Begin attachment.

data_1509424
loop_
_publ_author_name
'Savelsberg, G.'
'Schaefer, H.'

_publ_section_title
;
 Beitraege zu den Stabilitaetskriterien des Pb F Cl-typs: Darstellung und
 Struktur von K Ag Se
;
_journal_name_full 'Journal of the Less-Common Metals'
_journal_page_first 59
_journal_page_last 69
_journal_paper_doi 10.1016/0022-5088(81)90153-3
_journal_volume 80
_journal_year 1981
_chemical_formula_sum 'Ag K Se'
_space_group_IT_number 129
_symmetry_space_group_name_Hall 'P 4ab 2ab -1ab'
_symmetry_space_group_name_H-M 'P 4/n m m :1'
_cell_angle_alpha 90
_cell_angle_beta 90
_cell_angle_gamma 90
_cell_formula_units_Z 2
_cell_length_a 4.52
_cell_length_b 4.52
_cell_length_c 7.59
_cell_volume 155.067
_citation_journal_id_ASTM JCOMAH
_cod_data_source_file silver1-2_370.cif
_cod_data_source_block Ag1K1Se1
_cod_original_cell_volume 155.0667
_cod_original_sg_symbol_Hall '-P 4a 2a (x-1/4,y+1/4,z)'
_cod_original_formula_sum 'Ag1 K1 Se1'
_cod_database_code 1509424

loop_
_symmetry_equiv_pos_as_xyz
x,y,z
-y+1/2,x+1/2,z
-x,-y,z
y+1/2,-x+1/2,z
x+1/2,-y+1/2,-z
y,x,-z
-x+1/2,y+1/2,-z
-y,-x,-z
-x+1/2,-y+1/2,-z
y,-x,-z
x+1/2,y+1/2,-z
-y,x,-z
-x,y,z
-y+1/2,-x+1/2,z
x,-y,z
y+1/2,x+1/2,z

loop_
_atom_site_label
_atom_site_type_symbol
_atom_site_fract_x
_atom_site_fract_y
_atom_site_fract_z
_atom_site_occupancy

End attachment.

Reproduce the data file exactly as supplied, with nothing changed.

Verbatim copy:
data_1509424
loop_
_publ_author_name
'Savelsberg, G.'
'Schaefer, H.'

_publ_section_title
;
 Beitraege zu den Stabilitaetskriterien des Pb F Cl-typs: Darstellung und
 Struktur von K Ag Se
;
_journal_name_full 'Journal of the Less-Common Metals'
_journal_page_first 59
_journal_page_last 69
_journal_paper_doi 10.1016/0022-5088(81)90153-3
_journal_volume 80
_journal_year 1981
_chemical_formula_sum 'Ag K Se'
_space_group_IT_number 129
_symmetry_space_group_name_Hall 'P 4ab 2ab -1ab'
_symmetry_space_group_name_H-M 'P 4/n m m :1'
_cell_angle_alpha 90
_cell_angle_beta 90
_cell_angle_gamma 90
_cell_formula_units_Z 2
_cell_length_a 4.52
_cell_length_b 4.52
_cell_length_c 7.59
_cell_volume 155.067
_citation_journal_id_ASTM JCOMAH
_cod_data_source_file silver1-2_370.cif
_cod_data_source_block Ag1K1Se1
_cod_original_cell_volume 155.0667
_cod_original_sg_symbol_Hall '-P 4a 2a (x-1/4,y+1/4,z)'
_cod_original_formula_sum 'Ag1 K1 Se1'
_cod_database_code 1509424

loop_
_symmetry_equiv_pos_as_xyz
x,y,z
-y+1/2,x+1/2,z
-x,-y,z
y+1/2,-x+1/2,z
x+1/2,-y+1/2,-z
y,x,-z
-x+1/2,y+1/2,-z
-y,-x,-z
-x+1/2,-y+1/2,-z
y,-x,-z
x+1/2,y+1/2,-z
-y,x,-z
-x,y,z
-y+1/2,-x+1/2,z
x,-y,z
y+1/2,x+1/2,z

loop_
_atom_site_label
_atom_site_type_symbol
_atom_site_fract_x
_atom_site_fract_y
_atom_site_fract_z
_atom_site_occupancy